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Christopher Boehm Source: en.wikipedia.org/wiki/Christopher_Boehm

Christopher Boehm (1931–2021) was an American cultural anthropologist with a subspecialty in primatology, who researches conflict resolution, altruism, the evolution of morality, and feuding and warfare. He was also the Director of the Jane Goodall Research Center at University of Southern California, a multi-media interactive database focusing on the social and moral behavior of world hunter gatherers.[1] Boehm died on November 23, 2021 at the age of 90.[2]

Education[edit]

Boehm received his Ph.D. in social anthropology from Harvard University in 1972, and was later trained in ethological field techniques (1983).

Work[edit]

Boehm has done field work with human societies such as the Navajo People and the Rovca Tribes of Montenegro or Upper Morača River Tribe,[3] as well as primates such as wild chimpanzees, focusing on questions of morality in an evolutionary context.

After analyzing data from 48 human societies spread across the globe, ranging from small hunting and gathering bands to more sedentary chiefdoms, Boehm suggested that all human societies likely practiced egalitarianism before the domestication plants and animals, and that most of the time they did so very successfully.[4]

Boehm writes:

"As long as followers remain vigilantly egalitarian because they understand the nature of domination and leaders remain cognizant of this ambivalence-based vigilance, deliberate control of leaders may remain for the most part highly routinized and ethnographically unobvious."

Boehm identified the following mechanisms ensuring the what he called a "Reverse Dominance Hierarchy": Public Opinion, Criticism and Ridicule, Disobedience, and Extreme Sanctions. Further characteristics include ambivalence towards leaders and anticipation of domination.[5]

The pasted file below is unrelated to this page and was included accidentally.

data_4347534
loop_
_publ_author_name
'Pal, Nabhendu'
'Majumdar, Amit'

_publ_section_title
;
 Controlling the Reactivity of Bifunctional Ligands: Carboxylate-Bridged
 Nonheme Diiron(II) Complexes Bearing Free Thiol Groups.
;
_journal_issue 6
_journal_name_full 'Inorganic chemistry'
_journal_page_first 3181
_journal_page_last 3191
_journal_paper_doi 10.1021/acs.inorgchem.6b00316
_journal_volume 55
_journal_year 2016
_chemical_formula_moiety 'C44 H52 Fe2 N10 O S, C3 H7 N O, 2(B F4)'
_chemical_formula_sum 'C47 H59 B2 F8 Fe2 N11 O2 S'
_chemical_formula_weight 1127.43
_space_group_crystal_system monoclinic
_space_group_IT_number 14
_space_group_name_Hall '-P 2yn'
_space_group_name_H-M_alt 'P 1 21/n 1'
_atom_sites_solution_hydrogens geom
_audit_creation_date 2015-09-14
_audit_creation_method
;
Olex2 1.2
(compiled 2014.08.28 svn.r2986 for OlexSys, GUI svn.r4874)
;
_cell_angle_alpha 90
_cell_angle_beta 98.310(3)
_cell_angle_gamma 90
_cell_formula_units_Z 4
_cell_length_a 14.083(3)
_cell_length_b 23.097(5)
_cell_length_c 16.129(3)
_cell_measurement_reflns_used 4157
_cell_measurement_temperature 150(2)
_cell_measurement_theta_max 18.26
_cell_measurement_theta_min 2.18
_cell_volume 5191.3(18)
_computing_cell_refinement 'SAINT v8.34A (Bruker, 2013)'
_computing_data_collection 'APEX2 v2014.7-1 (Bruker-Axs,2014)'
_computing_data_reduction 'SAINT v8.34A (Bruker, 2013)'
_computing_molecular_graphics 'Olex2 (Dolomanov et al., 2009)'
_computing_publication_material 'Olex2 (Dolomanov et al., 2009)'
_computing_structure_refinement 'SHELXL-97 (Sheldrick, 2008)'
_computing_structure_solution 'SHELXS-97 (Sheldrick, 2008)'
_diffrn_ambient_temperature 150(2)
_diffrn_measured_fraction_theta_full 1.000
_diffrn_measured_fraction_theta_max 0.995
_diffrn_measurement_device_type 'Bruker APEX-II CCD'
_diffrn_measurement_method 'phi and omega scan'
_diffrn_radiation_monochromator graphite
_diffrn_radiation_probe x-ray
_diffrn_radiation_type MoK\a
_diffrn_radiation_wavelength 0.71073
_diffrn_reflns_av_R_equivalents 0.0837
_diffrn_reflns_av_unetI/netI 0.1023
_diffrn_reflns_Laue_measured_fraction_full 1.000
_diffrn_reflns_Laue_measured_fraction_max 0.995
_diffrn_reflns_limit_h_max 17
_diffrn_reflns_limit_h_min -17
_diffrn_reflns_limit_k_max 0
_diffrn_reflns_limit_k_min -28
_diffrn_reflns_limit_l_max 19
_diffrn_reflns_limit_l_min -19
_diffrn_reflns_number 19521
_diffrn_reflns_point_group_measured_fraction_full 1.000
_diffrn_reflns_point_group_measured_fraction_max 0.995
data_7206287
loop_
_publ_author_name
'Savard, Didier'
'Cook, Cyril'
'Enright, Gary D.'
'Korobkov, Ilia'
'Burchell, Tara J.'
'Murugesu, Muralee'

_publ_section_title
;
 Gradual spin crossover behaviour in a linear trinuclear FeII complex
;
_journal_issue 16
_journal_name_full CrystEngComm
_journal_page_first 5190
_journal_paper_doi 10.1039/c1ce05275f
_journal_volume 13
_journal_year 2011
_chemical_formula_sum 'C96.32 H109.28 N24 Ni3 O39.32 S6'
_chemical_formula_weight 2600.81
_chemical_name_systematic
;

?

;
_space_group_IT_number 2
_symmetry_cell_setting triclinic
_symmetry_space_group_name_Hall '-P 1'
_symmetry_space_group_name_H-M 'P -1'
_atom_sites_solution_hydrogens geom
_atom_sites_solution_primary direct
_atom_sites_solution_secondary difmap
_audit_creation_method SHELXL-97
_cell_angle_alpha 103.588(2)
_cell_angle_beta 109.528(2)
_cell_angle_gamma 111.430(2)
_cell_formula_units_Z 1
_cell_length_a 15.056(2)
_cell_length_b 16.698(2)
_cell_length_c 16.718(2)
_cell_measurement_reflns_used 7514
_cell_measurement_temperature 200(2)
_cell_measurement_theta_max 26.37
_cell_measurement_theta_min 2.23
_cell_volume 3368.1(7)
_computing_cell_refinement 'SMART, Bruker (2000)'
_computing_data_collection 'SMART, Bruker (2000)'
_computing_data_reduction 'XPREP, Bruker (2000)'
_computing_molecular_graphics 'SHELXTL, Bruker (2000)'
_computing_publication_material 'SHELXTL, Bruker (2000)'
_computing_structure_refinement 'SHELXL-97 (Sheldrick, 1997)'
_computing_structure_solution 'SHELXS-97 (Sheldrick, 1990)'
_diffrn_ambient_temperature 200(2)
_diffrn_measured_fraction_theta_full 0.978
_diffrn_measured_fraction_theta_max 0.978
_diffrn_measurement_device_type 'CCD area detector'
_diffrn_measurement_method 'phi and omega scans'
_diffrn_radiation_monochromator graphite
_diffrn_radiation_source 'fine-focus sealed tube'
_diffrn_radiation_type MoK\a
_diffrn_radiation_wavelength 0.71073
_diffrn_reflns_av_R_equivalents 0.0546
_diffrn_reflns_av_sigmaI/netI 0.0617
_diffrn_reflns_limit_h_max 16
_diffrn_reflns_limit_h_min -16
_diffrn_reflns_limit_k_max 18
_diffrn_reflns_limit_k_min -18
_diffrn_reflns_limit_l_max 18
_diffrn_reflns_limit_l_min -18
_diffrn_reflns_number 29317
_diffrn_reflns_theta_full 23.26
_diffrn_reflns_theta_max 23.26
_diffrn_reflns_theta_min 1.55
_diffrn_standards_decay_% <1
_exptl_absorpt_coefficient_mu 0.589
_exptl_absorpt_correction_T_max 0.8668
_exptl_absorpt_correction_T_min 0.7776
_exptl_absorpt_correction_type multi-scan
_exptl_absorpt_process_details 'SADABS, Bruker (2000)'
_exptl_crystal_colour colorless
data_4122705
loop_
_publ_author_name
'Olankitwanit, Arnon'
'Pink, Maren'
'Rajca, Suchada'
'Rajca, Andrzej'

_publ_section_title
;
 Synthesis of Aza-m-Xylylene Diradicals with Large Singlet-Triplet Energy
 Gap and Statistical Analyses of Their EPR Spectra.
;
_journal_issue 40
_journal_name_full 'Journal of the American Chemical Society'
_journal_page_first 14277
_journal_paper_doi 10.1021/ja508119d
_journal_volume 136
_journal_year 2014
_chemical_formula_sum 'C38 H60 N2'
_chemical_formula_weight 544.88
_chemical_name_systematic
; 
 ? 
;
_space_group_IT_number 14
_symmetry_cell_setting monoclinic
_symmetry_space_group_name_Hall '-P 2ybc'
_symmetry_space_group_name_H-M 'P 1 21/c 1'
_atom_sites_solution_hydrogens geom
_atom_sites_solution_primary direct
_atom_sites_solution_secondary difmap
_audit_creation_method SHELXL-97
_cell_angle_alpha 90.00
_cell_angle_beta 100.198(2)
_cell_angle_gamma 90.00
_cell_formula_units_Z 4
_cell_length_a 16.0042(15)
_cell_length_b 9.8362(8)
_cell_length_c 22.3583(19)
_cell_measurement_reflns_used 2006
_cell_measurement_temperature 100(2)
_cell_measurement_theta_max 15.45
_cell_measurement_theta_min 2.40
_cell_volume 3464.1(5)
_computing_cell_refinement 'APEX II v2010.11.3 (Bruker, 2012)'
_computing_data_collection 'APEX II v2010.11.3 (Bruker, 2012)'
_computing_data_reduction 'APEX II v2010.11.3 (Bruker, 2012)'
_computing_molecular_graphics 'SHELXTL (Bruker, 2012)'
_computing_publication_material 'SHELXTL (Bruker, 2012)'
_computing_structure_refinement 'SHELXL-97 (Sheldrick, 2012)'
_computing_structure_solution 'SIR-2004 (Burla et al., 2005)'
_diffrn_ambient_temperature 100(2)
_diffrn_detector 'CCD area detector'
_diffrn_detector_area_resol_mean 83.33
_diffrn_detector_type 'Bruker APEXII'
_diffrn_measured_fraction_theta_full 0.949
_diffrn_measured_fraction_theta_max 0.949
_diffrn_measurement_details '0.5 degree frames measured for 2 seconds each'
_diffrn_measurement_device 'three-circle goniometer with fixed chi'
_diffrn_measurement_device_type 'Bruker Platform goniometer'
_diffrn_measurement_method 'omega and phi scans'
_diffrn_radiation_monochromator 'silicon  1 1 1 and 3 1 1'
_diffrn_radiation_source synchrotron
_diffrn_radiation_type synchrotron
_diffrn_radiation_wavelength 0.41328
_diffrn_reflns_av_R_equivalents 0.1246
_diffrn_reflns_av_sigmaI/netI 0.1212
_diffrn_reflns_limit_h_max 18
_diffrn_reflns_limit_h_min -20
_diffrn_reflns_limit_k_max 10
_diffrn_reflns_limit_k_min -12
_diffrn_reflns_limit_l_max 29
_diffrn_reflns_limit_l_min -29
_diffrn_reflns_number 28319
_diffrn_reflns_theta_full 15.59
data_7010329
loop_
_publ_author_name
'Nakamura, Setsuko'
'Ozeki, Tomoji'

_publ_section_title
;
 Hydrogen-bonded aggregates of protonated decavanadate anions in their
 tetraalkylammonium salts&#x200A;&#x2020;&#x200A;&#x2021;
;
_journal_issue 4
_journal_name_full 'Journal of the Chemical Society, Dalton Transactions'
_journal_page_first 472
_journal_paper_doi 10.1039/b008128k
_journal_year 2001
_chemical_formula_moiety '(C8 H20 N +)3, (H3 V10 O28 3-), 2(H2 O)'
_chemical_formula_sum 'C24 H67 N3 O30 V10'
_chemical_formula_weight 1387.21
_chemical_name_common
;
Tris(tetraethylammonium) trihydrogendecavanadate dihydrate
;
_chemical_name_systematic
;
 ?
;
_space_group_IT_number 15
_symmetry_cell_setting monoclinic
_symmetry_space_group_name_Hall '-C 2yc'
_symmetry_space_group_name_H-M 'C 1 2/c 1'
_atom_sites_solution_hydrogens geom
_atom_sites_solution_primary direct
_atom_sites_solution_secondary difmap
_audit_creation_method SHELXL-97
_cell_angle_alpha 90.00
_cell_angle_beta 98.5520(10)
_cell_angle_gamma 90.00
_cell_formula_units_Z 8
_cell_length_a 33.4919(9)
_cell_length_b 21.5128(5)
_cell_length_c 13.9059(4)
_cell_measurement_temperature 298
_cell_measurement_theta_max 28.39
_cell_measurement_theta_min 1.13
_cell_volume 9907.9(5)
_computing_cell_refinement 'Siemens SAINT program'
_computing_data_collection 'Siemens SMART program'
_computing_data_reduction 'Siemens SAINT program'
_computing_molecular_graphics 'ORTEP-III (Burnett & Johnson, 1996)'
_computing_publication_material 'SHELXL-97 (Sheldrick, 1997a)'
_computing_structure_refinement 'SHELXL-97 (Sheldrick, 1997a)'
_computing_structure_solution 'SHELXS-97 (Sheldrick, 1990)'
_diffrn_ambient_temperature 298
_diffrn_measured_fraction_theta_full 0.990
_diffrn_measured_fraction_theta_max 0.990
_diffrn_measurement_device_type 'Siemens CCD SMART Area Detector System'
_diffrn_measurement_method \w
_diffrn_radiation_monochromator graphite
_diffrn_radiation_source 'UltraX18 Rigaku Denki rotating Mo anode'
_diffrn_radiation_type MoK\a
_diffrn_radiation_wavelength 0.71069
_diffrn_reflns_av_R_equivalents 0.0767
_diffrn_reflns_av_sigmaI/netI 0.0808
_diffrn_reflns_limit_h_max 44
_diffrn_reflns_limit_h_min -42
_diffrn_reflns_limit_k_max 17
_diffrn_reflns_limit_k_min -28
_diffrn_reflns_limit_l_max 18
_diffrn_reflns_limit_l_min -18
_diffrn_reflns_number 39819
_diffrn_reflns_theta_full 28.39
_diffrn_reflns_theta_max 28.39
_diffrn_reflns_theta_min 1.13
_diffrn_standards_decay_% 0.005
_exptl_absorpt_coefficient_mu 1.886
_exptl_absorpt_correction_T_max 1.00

Awards[edit]

Boehm has won the Stirling Prize in Psychological Anthropology, and has been the recipient of a John Simon Guggenheim Fellowship and a fellowship at the School of Advanced Research in Santa Fe, New Mexico.

Publications[edit]

Bibliography[edit]

  • Boehm, Christopher (2014). "The moral consequences of social selection". Behaviour. Brill Publishers. 151 (2–3): 167–183. doi:10.1163/1568539X-00003143. Retrieved July 7, 2021.
  • Boehm, Christopher (2012). Moral Origins: Social Selection and the Evolution of Virtue, Altruism, and Shame. New York: Basic Books. ISBN 978-0465020485.
  • Boehm, Christopher (1999). "The Natural Selection of Altruistic Traits" (PDF). Human Nature. Springer Science+Business Media. 10 (3): 205–252. doi:10.1007/s12110-999-1003-z. PMID 26196335. S2CID 207392341. Retrieved July 7, 2021.
  • Boehm, Christopher (2001) [1999]. Hierarchy in the Forest: The Evolution of Egalitarian Behavior (Revised ed.). Cambridge, MA: Harvard University Press. ISBN 978-0674006911.
  • Boehm, C. (1986). Blood Revenge: The Enactment and Management of Conflict in Montenegro and Other Tribal Societies. Philadelphia: University of Pennsylvania Press. [1984 book reprinted with revisions and new title].
  • Boehm, C. (1984). Blood Revenge: The Anthropology of Feuding in Montenegro and Other Nonliterate Societies. Lawrence: University Press of Kansas.
  • Boehm, C. (1983). Montenegrin Social Organization and Values: Political Ethnography of a Refuge Area Tribal Adaptation. New York: AMS Press.

See also[edit]

References[edit]

  1. ^ "Faculty Profile > USC Dana and David Dornsife College of Letters, Arts and Sciences". dornsife.usc.edu. Retrieved 2015-08-12.
  2. ^ Crable, Margaret (March 4, 2022). "Anthropologist Christopher Boehm explored human conflict and moral origins". University of Southern California. Retrieved June 27, 2022.
  3. ^ "usc""Mountain Serbs in Montenegro". Retrieved 2022-01-13.
  4. ^ Boehm, Christopher (1993). "Egalitarian Behavior and Reverse Dominance Hierarchy". Current Anthropology. 34 (3): 227–254. doi:10.1086/204166. S2CID 28795296.
  5. ^ Boehm, Christopher (1993). "Egalitarian Behavior and Reverse Dominance Hierarchy". Current Anthropology. 34 (3): 227–254. doi:10.1086/204166. S2CID 28795296.